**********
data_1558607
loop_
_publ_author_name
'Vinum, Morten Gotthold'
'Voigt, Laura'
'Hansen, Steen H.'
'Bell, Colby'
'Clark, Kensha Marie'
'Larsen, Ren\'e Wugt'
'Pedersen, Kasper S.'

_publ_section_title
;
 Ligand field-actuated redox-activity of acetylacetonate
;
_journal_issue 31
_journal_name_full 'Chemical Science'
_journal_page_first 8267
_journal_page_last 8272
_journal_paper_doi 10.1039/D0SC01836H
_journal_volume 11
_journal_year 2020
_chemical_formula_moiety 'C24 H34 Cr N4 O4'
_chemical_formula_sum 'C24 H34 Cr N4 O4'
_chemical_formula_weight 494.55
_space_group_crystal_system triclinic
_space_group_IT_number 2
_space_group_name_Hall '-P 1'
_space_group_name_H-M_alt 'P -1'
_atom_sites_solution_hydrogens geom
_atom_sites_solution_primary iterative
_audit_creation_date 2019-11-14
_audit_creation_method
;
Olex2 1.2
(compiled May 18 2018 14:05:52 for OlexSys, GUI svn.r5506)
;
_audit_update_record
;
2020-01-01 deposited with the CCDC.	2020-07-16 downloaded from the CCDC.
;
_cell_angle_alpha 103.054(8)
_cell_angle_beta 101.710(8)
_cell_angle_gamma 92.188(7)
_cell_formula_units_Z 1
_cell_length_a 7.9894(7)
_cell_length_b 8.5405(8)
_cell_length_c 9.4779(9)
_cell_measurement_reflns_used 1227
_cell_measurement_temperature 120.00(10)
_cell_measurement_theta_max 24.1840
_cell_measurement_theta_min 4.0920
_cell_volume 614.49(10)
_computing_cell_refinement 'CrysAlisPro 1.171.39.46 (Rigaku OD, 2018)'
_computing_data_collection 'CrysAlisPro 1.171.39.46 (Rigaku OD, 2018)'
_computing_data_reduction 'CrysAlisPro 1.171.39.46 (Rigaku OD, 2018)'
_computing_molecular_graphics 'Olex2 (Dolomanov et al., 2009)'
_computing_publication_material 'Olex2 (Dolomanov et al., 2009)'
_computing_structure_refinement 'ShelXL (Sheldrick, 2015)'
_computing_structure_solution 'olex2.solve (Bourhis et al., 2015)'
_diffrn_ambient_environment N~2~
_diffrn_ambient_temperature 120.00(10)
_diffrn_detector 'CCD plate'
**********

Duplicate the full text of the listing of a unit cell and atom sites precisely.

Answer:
data_1558607
loop_
_publ_author_name
'Vinum, Morten Gotthold'
'Voigt, Laura'
'Hansen, Steen H.'
'Bell, Colby'
'Clark, Kensha Marie'
'Larsen, Ren\'e Wugt'
'Pedersen, Kasper S.'

_publ_section_title
;
 Ligand field-actuated redox-activity of acetylacetonate
;
_journal_issue 31
_journal_name_full 'Chemical Science'
_journal_page_first 8267
_journal_page_last 8272
_journal_paper_doi 10.1039/D0SC01836H
_journal_volume 11
_journal_year 2020
_chemical_formula_moiety 'C24 H34 Cr N4 O4'
_chemical_formula_sum 'C24 H34 Cr N4 O4'
_chemical_formula_weight 494.55
_space_group_crystal_system triclinic
_space_group_IT_number 2
_space_group_name_Hall '-P 1'
_space_group_name_H-M_alt 'P -1'
_atom_sites_solution_hydrogens geom
_atom_sites_solution_primary iterative
_audit_creation_date 2019-11-14
_audit_creation_method
;
Olex2 1.2
(compiled May 18 2018 14:05:52 for OlexSys, GUI svn.r5506)
;
_audit_update_record
;
2020-01-01 deposited with the CCDC.	2020-07-16 downloaded from the CCDC.
;
_cell_angle_alpha 103.054(8)
_cell_angle_beta 101.710(8)
_cell_angle_gamma 92.188(7)
_cell_formula_units_Z 1
_cell_length_a 7.9894(7)
_cell_length_b 8.5405(8)
_cell_length_c 9.4779(9)
_cell_measurement_reflns_used 1227
_cell_measurement_temperature 120.00(10)
_cell_measurement_theta_max 24.1840
_cell_measurement_theta_min 4.0920
_cell_volume 614.49(10)
_computing_cell_refinement 'CrysAlisPro 1.171.39.46 (Rigaku OD, 2018)'
_computing_data_collection 'CrysAlisPro 1.171.39.46 (Rigaku OD, 2018)'
_computing_data_reduction 'CrysAlisPro 1.171.39.46 (Rigaku OD, 2018)'
_computing_molecular_graphics 'Olex2 (Dolomanov et al., 2009)'
_computing_publication_material 'Olex2 (Dolomanov et al., 2009)'
_computing_structure_refinement 'ShelXL (Sheldrick, 2015)'
_computing_structure_solution 'olex2.solve (Bourhis et al., 2015)'
_diffrn_ambient_environment N~2~
_diffrn_ambient_temperature 120.00(10)
_diffrn_detector 'CCD plate'